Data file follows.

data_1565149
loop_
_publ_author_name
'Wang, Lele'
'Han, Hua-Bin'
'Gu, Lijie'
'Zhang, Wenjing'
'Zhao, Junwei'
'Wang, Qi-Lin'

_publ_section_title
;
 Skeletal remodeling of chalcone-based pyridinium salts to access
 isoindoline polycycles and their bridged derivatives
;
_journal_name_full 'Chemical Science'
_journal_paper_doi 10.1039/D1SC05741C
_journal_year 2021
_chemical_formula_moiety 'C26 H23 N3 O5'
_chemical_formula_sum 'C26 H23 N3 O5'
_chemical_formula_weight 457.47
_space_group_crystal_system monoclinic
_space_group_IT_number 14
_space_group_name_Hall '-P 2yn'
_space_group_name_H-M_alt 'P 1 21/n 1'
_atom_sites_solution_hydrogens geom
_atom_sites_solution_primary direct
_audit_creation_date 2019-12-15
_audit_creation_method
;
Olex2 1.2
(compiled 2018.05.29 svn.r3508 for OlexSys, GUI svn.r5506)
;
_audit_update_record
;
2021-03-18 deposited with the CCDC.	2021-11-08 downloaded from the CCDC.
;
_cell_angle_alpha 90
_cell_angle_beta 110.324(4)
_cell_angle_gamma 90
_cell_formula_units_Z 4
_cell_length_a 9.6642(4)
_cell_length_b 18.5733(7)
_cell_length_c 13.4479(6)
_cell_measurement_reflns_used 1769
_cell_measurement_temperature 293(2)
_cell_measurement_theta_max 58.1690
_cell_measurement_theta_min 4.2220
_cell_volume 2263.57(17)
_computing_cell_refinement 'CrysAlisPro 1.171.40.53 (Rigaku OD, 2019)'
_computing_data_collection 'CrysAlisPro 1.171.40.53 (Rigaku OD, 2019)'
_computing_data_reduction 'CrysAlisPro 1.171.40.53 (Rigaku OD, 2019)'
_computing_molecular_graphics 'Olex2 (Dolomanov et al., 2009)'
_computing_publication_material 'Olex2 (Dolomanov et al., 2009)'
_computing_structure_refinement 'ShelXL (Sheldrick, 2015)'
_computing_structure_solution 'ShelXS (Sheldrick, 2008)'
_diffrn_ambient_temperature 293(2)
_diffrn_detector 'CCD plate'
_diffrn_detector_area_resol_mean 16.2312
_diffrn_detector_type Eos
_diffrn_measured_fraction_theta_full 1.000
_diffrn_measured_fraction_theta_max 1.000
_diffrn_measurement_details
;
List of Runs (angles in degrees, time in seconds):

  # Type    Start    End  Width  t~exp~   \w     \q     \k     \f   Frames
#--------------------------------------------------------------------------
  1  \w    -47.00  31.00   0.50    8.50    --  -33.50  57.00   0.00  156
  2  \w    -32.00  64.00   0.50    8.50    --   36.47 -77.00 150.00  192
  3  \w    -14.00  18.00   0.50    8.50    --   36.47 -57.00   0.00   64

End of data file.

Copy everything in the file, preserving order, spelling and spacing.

data_1565149
loop_
_publ_author_name
'Wang, Lele'
'Han, Hua-Bin'
'Gu, Lijie'
'Zhang, Wenjing'
'Zhao, Junwei'
'Wang, Qi-Lin'

_publ_section_title
;
 Skeletal remodeling of chalcone-based pyridinium salts to access
 isoindoline polycycles and their bridged derivatives
;
_journal_name_full 'Chemical Science'
_journal_paper_doi 10.1039/D1SC05741C
_journal_year 2021
_chemical_formula_moiety 'C26 H23 N3 O5'
_chemical_formula_sum 'C26 H23 N3 O5'
_chemical_formula_weight 457.47
_space_group_crystal_system monoclinic
_space_group_IT_number 14
_space_group_name_Hall '-P 2yn'
_space_group_name_H-M_alt 'P 1 21/n 1'
_atom_sites_solution_hydrogens geom
_atom_sites_solution_primary direct
_audit_creation_date 2019-12-15
_audit_creation_method
;
Olex2 1.2
(compiled 2018.05.29 svn.r3508 for OlexSys, GUI svn.r5506)
;
_audit_update_record
;
2021-03-18 deposited with the CCDC.	2021-11-08 downloaded from the CCDC.
;
_cell_angle_alpha 90
_cell_angle_beta 110.324(4)
_cell_angle_gamma 90
_cell_formula_units_Z 4
_cell_length_a 9.6642(4)
_cell_length_b 18.5733(7)
_cell_length_c 13.4479(6)
_cell_measurement_reflns_used 1769
_cell_measurement_temperature 293(2)
_cell_measurement_theta_max 58.1690
_cell_measurement_theta_min 4.2220
_cell_volume 2263.57(17)
_computing_cell_refinement 'CrysAlisPro 1.171.40.53 (Rigaku OD, 2019)'
_computing_data_collection 'CrysAlisPro 1.171.40.53 (Rigaku OD, 2019)'
_computing_data_reduction 'CrysAlisPro 1.171.40.53 (Rigaku OD, 2019)'
_computing_molecular_graphics 'Olex2 (Dolomanov et al., 2009)'
_computing_publication_material 'Olex2 (Dolomanov et al., 2009)'
_computing_structure_refinement 'ShelXL (Sheldrick, 2015)'
_computing_structure_solution 'ShelXS (Sheldrick, 2008)'
_diffrn_ambient_temperature 293(2)
_diffrn_detector 'CCD plate'
_diffrn_detector_area_resol_mean 16.2312
_diffrn_detector_type Eos
_diffrn_measured_fraction_theta_full 1.000
_diffrn_measured_fraction_theta_max 1.000
_diffrn_measurement_details
;
List of Runs (angles in degrees, time in seconds):

  # Type    Start    End  Width  t~exp~   \w     \q     \k     \f   Frames
#--------------------------------------------------------------------------
  1  \w    -47.00  31.00   0.50    8.50    --  -33.50  57.00   0.00  156
  2  \w    -32.00  64.00   0.50    8.50    --   36.47 -77.00 150.00  192
  3  \w    -14.00  18.00   0.50    8.50    --   36.47 -57.00   0.00   64